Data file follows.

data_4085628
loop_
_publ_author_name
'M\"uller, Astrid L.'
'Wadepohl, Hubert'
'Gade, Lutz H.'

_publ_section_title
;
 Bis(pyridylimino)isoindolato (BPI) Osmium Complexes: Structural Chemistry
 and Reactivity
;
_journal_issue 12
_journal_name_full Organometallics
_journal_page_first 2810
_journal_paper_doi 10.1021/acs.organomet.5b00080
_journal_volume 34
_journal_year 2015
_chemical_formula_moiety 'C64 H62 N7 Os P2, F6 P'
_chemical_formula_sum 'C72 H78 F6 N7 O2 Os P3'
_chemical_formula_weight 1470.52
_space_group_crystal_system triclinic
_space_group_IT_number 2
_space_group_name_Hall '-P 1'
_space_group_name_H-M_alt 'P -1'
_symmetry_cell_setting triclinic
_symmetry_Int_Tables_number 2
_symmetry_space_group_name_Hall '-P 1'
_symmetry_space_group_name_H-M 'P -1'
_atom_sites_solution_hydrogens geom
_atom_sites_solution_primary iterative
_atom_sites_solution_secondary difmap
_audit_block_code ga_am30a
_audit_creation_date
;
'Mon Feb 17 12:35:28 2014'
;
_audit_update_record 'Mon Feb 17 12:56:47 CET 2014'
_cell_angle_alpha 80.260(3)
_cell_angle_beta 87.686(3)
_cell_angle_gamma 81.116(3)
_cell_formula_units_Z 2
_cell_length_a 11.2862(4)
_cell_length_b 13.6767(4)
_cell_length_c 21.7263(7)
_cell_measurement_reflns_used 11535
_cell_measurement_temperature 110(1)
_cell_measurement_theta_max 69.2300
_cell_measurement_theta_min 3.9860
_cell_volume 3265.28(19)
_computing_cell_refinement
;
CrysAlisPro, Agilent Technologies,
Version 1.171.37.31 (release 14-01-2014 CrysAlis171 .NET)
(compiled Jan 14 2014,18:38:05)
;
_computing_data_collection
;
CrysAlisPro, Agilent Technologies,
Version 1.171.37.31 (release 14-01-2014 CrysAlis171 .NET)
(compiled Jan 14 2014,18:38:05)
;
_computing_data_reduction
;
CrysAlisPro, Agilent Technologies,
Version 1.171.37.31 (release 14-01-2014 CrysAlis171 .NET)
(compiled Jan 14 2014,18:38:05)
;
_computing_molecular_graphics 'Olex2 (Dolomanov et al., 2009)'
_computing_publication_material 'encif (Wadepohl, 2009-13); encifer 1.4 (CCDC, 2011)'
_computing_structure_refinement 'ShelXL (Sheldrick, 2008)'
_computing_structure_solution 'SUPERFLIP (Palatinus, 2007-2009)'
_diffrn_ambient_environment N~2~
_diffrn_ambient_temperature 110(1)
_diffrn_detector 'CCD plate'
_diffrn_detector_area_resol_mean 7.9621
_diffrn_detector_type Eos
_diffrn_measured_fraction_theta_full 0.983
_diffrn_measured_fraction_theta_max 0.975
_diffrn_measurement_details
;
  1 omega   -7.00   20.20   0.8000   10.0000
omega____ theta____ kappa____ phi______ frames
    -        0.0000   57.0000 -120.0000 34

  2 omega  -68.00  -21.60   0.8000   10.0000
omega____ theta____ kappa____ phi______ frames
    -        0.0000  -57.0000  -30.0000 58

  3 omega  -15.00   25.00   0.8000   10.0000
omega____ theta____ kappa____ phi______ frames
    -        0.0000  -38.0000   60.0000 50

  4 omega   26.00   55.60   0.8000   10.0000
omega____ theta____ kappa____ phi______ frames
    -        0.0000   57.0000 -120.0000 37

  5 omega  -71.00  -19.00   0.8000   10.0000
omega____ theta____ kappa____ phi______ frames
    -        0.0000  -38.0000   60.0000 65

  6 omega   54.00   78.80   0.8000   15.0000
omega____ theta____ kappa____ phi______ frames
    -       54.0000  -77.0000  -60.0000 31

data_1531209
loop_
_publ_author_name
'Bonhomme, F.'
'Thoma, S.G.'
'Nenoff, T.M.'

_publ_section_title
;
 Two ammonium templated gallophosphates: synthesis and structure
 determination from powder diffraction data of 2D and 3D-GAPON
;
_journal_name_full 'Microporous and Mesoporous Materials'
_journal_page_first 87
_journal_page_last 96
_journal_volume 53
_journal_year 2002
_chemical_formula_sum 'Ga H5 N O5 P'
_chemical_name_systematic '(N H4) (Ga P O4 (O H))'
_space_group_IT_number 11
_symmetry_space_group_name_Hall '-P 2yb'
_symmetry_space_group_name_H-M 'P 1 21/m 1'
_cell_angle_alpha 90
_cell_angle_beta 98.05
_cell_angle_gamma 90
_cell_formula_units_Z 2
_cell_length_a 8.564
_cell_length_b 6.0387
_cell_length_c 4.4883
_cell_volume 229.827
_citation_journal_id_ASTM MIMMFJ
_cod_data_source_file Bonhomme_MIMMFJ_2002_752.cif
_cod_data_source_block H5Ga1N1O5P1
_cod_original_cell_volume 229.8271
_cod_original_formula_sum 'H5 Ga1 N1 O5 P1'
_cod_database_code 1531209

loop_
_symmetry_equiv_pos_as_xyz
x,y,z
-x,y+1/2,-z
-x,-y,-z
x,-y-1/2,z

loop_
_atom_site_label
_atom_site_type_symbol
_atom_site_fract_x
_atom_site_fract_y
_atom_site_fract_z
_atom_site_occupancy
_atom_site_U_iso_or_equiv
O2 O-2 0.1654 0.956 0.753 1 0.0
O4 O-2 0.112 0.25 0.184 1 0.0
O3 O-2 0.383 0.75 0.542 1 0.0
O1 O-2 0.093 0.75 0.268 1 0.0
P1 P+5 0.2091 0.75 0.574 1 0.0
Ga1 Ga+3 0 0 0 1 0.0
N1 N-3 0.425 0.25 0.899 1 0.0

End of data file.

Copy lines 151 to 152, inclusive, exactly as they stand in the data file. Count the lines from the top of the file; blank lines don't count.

O1 O-2 0.093 0.75 0.268 1 0.0
P1 P+5 0.2091 0.75 0.574 1 0.0